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NRC Workshop Feature: Data and Community Engagement

The following post was written by Kendall Reingold, summer intern for the Alliance for Children and Families Center for Engagement and Neighborhood Building.  She is an undergraduate student who has been assisting with the planning of the 2014 Neighborhood Revitalization Conference.
 
In this digital age of transparency, the openness of data matters. Especially in issues that concern communities. To effect individual and neighborhood-level change in American communities, today’s top non-profits are putting data in the hands of community members themselves.
 
The 2014 Neighborhood Revitalization Conference, co-sponsored by the Alliance for Children and Families and the Center for the Study of Social Policy, addresses this connection between data and communities in a workshop entitled “Engaging Community in Data Collection, Analysis, and Planning.”  Presenters Elsa Falkenburger, Leah Hendey, and Kathryn Pettit of the Urban Institute and Isaac Castillo of Alliance member organization the DC Promise Neighborhood Initiative (DCPNI) will lead the workshop.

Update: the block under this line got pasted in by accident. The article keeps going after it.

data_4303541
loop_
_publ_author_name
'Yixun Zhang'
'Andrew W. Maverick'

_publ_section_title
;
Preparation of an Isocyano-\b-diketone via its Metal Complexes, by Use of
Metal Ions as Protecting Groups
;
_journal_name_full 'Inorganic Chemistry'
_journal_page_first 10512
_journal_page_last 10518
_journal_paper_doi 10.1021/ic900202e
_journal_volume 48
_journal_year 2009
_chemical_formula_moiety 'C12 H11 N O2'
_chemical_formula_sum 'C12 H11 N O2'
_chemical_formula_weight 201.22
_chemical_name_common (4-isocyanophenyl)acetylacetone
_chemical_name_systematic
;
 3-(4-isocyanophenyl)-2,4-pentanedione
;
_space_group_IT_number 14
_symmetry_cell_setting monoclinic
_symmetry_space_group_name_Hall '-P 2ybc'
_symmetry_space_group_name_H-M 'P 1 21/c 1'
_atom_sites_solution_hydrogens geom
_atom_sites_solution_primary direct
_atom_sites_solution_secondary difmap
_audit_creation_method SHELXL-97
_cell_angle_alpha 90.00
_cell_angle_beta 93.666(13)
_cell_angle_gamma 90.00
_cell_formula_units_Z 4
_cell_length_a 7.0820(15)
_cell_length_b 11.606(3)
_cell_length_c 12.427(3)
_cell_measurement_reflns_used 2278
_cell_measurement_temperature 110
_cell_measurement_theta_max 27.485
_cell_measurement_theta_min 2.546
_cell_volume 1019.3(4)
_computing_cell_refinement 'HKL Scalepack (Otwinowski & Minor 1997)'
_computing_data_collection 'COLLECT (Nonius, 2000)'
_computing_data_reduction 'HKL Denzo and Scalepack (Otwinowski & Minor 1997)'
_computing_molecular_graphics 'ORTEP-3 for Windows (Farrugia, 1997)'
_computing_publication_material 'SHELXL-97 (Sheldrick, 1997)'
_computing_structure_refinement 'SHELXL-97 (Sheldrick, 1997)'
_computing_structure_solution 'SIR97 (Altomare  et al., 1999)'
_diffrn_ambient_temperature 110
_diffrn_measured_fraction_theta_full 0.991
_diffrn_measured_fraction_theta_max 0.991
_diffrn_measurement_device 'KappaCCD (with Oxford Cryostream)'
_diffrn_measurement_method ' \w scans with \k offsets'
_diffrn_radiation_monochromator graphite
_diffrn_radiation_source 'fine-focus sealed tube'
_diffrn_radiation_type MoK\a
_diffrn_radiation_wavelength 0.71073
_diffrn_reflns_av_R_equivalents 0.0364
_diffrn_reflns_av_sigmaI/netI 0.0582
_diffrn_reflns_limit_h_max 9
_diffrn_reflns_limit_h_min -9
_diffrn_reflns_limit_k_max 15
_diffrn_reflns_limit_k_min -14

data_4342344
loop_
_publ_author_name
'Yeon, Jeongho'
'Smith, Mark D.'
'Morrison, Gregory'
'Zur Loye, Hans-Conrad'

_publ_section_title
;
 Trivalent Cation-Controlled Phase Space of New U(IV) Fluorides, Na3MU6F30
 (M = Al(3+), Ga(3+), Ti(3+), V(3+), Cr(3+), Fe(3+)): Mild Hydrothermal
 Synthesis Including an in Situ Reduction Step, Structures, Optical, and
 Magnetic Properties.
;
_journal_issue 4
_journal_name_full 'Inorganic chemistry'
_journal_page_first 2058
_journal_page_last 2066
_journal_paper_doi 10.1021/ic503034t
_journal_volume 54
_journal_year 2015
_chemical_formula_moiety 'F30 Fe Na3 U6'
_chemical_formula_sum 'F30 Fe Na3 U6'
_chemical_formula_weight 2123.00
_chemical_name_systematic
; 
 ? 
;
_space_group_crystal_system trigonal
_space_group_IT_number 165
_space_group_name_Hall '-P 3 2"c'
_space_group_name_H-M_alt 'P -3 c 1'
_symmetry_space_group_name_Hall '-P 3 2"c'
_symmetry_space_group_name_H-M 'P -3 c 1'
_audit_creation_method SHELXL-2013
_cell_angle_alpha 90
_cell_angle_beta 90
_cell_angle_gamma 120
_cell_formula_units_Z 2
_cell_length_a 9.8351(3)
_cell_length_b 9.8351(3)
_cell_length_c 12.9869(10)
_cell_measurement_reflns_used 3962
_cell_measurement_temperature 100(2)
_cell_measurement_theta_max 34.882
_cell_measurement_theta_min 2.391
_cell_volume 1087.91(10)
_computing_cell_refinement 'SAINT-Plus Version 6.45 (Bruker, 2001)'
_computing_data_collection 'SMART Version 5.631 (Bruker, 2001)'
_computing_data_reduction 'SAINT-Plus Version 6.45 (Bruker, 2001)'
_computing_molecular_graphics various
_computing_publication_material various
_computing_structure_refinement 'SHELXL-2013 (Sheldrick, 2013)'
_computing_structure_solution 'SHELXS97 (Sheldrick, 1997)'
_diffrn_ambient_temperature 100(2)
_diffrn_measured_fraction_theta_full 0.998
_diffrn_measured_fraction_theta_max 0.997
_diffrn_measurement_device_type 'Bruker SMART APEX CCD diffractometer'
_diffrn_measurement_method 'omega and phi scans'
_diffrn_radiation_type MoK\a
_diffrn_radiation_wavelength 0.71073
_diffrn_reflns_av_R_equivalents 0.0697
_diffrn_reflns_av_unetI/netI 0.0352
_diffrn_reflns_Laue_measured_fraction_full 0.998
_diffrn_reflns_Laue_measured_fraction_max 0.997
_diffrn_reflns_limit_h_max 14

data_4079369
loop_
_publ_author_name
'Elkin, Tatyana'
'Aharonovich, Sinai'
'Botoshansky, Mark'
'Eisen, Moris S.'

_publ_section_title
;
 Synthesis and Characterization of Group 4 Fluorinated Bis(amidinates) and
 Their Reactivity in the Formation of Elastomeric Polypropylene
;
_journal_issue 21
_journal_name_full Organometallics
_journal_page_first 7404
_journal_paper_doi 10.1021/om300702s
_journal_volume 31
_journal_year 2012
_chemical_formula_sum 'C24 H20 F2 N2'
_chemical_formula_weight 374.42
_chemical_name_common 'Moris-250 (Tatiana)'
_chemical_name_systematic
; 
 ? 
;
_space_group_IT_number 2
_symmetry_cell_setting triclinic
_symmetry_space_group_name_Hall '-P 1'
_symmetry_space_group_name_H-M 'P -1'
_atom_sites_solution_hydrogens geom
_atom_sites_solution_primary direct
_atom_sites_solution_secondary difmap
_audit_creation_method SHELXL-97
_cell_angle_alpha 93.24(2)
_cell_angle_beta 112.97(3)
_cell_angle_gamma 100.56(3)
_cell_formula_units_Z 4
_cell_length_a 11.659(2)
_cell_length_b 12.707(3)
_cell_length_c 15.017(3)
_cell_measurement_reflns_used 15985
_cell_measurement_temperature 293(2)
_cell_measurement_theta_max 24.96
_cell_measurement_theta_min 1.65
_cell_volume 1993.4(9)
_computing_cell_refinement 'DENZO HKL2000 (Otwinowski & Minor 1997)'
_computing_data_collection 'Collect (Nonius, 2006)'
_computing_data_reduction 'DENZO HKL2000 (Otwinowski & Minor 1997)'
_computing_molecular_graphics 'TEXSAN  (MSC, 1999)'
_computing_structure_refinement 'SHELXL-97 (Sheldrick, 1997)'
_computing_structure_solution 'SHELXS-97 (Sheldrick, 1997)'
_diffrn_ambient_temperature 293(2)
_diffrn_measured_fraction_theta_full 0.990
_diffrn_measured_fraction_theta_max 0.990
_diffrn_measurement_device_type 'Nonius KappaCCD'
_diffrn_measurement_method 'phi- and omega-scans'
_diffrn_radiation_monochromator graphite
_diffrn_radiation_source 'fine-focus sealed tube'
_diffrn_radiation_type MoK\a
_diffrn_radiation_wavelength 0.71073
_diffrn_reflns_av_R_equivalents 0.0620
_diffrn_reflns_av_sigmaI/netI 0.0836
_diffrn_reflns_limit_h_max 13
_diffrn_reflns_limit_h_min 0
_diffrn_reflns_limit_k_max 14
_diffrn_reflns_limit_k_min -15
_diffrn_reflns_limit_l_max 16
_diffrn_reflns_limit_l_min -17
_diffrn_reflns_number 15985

Castillo, DCPNI’s Director of Data and Evaluation, emphasizes the importance of presenting data to residents in meaningful ways. “At DCPNI, we strive to include residents in the data collection process," he says. "We want residents to use data; the best way to get residents to use data is to have them involved from the point the data are collected through when the data are released publicly.”  This type of inclusive approach is important for all organizations trying to enhance their engagement efforts.
 
The interactive skill-building workshop, held on July 24, the first day of the Neighborhood Revitalization Conference, will showcase efforts to combine the skills of research experts with the deep knowledge that community residents have of their neighborhoods, as well as examples from the National Neighborhood Indicators Partnership and the DC Promise Neighborhood of sharing data with community groups to spur new conversations and inform strategies.
 
Early bird registration for the Neighborhood Revitalization Conference is available online until June 24.  For the latest details about the conference and these presenters, stay tuned on Twitter.  Follow the Alliance’s Center for Engagement and Neighborhood Building and keep up with conference news using the hashtag #NRC14.  You can also follow Isaac Castillo and the Urban Institute for updates on their work in engaging communities with data.

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